Facebook iconTwitter icon

Oxford German Network banner image

Oxford German Olympiad 2017


The Borrowers: German loanwords in English

English has borrowed German words in all kinds of areas. Some of these have become a natural part of everyday English vocabulary (angst, kindergarten, sauerkraut), while others are primarily intellectual, literary or scientific (WaldsterbenWeltanschauungZeitgeist), or used in specialist fields, such as “gestalt” in psychology, or “aufeis” and “loess” in geology. Some of these German words are used in English because there is no true English equivalent, as is the case with gemütlich or schadenfreude.

What other loanwords can you think of? Click on the wordcloud above to learn more German loanwords in English!

German in Switzerland

“Swiss German” varies from region to region and there is no such thing as a standard spelling. So every writer of Swiss German can, to some extent, create his or her own language, which is dependent on the precise location of the writer. Today, poems are increasingly being written in dialect again, especially by spoken word artists and slam poets. Find out about some great modern Swiss poets and watch them perform their poetry here!

Why not try learning some Swiss German phrases? Take a look at this glossary of easy and useful phrases - and if you need some help with pronunciation, check out this video of basic greetings in Swiss German.

Mundartliteratur - Dialect literature

Dialektliteratur or Mundartliteratur is characteristically composed in the dialect of a specific region instead of standard or High German.

The Austrian poet HC Artmann is probably most famous for his early poetry collection, which he wrote in Viennese dialect, although he also wrote a great deal in standard German. His collection, med ana schwoazzn dintn (meaning “mit einer schwarzen Tinte”/“with a black ink”), was published in 1958. Many of his Viennese poems are characterised by grotesque, sometimes morbid imagery and themes, like the poem in this link. He shows that poetry written in German dialects are far from "quaint" or less formally and thematically ambitious.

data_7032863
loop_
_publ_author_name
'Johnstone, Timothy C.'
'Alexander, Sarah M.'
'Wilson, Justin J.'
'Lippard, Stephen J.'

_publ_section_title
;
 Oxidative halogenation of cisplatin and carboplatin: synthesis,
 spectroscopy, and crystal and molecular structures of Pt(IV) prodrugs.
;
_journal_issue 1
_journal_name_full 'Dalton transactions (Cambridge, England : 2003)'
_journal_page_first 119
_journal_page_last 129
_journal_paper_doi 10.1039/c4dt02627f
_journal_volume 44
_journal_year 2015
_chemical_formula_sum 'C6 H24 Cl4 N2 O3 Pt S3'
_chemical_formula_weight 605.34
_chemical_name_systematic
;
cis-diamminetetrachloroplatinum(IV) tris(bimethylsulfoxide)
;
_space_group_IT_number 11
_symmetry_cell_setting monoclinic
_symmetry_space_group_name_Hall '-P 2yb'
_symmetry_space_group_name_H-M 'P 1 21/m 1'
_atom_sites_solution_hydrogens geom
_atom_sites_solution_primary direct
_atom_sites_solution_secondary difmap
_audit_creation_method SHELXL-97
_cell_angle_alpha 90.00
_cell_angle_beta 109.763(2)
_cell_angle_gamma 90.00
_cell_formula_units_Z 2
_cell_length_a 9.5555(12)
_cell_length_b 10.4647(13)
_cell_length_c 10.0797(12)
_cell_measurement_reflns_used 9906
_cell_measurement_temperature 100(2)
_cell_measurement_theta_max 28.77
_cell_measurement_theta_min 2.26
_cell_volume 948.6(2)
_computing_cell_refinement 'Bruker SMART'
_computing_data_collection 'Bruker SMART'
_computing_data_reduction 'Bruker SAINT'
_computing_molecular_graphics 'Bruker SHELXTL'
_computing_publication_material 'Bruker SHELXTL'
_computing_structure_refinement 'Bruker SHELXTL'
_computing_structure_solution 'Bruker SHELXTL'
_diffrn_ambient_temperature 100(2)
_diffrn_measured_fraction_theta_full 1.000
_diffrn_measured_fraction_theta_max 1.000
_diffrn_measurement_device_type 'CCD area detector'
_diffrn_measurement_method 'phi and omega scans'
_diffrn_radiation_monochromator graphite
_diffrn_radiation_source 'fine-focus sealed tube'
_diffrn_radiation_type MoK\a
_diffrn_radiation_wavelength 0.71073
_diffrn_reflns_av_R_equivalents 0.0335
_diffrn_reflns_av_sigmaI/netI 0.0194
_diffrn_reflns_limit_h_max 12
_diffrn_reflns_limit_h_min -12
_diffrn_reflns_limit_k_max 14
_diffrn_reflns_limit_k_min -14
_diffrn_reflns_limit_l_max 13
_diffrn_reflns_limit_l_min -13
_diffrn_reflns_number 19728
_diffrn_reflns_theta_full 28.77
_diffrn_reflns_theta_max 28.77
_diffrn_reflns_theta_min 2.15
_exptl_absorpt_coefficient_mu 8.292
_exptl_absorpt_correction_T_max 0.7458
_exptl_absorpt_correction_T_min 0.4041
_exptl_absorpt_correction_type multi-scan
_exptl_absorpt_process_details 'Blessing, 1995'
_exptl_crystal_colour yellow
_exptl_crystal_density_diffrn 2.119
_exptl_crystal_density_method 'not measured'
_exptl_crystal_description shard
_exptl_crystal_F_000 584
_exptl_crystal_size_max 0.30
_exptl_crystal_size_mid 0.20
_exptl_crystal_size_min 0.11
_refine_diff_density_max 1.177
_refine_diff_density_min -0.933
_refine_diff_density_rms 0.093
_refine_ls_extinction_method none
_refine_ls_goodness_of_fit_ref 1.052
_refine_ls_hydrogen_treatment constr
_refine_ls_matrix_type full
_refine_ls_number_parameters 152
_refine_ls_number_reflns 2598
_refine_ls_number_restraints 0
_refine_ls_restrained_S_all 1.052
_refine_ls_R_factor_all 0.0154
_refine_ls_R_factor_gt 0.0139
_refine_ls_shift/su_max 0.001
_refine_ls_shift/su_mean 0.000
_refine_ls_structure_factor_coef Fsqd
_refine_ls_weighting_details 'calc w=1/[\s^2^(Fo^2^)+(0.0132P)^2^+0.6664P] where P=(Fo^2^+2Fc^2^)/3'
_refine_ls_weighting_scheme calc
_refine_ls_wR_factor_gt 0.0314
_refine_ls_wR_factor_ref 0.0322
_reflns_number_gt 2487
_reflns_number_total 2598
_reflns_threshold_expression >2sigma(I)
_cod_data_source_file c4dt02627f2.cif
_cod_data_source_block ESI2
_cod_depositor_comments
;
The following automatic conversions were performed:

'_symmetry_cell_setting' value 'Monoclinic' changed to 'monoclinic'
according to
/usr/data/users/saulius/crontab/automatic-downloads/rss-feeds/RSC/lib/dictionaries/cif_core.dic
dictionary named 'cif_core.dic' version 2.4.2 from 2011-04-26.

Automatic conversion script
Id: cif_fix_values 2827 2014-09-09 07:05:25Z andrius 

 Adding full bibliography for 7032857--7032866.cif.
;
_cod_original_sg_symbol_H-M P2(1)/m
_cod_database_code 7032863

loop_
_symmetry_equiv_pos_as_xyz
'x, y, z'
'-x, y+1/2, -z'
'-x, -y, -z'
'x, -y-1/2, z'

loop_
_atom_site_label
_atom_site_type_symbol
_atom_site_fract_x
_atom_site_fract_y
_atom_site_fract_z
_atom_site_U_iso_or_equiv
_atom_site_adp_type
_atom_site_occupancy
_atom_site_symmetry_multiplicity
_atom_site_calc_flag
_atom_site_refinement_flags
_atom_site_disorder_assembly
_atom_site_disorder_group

Find out more about HC Artmann's poetry and read some samples of his work here! H.C. Artmann is also part of Round 2 of the Olympiad! To find out more, read the entry guidelines and the poems here (you'll need to submit your entry here).

Native German-speakers all over the world!

The model Heidi Klum now hosts a number of TV shows in the USA, perhaps most notably the fashion design competition Project Runway, where she is known for eliminating candidates by saying “Auf Wiedersehen”. In fact, “to be auf’d” has now established itself as a synonym of “to be fired”, at least on the show.

Jürgen Klopp, formerly the very successful and expressive football coach of German club Borussia Dortmund, is now having a good time in Liverpool! And of course you’ll find German football players all over the world.

But how many of these other native German-speakers who left their home country to live and work elsewhere have you heard of? Fritz Lang (film producer), Carl Laemmle (founder of Universal Studies in California), Matt Frei (journalist and newsbroadcaster), Martin Roth (former director of the V&A museum), Arnold Schwarzenegger (former bodybuilder, ‘actor’ and governor of California), Marlene Dietrich (actress, cabaret artist, singer), Romy Schneider (actress), Diane Kruger (actress), Christoph Walz (actor), Daniel Brühl (actor), Nina Hagen (singer), Nico (singer), the British Royal Family, Liselotte von der Pfalz, Theodor Adorno (philosopher), Albert Einstein (physicist), W.G. Sebald (writer), Hans Holbein (artist),... Can you think of any more?